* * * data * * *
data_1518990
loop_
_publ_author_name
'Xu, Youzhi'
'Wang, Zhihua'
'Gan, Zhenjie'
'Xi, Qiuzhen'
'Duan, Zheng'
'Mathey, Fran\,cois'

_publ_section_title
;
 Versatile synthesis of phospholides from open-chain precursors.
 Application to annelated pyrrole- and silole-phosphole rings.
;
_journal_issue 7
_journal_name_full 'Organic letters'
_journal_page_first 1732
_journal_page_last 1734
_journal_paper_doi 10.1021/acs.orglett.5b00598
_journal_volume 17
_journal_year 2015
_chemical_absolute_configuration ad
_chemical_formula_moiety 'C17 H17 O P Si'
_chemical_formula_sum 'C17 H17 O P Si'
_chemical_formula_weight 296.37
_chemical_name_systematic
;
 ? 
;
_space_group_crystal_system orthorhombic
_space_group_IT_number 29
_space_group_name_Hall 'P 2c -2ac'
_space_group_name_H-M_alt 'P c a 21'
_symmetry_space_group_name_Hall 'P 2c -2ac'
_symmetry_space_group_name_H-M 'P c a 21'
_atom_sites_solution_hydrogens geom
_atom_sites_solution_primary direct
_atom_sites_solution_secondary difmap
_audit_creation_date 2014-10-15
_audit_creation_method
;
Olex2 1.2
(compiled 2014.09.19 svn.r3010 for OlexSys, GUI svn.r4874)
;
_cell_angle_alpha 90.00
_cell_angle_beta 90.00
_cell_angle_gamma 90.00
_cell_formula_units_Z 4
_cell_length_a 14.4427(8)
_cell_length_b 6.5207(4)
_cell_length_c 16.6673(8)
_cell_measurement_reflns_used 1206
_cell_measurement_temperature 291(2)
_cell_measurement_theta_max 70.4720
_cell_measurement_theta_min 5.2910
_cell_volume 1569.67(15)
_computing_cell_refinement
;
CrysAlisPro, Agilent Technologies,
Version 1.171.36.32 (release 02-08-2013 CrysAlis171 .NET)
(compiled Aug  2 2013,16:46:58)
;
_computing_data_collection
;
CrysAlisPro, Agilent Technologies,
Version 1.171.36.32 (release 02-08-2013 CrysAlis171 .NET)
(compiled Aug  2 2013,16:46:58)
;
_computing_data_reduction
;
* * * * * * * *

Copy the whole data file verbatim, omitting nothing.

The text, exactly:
data_1518990
loop_
_publ_author_name
'Xu, Youzhi'
'Wang, Zhihua'
'Gan, Zhenjie'
'Xi, Qiuzhen'
'Duan, Zheng'
'Mathey, Fran\,cois'

_publ_section_title
;
 Versatile synthesis of phospholides from open-chain precursors.
 Application to annelated pyrrole- and silole-phosphole rings.
;
_journal_issue 7
_journal_name_full 'Organic letters'
_journal_page_first 1732
_journal_page_last 1734
_journal_paper_doi 10.1021/acs.orglett.5b00598
_journal_volume 17
_journal_year 2015
_chemical_absolute_configuration ad
_chemical_formula_moiety 'C17 H17 O P Si'
_chemical_formula_sum 'C17 H17 O P Si'
_chemical_formula_weight 296.37
_chemical_name_systematic
;
 ? 
;
_space_group_crystal_system orthorhombic
_space_group_IT_number 29
_space_group_name_Hall 'P 2c -2ac'
_space_group_name_H-M_alt 'P c a 21'
_symmetry_space_group_name_Hall 'P 2c -2ac'
_symmetry_space_group_name_H-M 'P c a 21'
_atom_sites_solution_hydrogens geom
_atom_sites_solution_primary direct
_atom_sites_solution_secondary difmap
_audit_creation_date 2014-10-15
_audit_creation_method
;
Olex2 1.2
(compiled 2014.09.19 svn.r3010 for OlexSys, GUI svn.r4874)
;
_cell_angle_alpha 90.00
_cell_angle_beta 90.00
_cell_angle_gamma 90.00
_cell_formula_units_Z 4
_cell_length_a 14.4427(8)
_cell_length_b 6.5207(4)
_cell_length_c 16.6673(8)
_cell_measurement_reflns_used 1206
_cell_measurement_temperature 291(2)
_cell_measurement_theta_max 70.4720
_cell_measurement_theta_min 5.2910
_cell_volume 1569.67(15)
_computing_cell_refinement
;
CrysAlisPro, Agilent Technologies,
Version 1.171.36.32 (release 02-08-2013 CrysAlis171 .NET)
(compiled Aug  2 2013,16:46:58)
;
_computing_data_collection
;
CrysAlisPro, Agilent Technologies,
Version 1.171.36.32 (release 02-08-2013 CrysAlis171 .NET)
(compiled Aug  2 2013,16:46:58)
;
_computing_data_reduction
;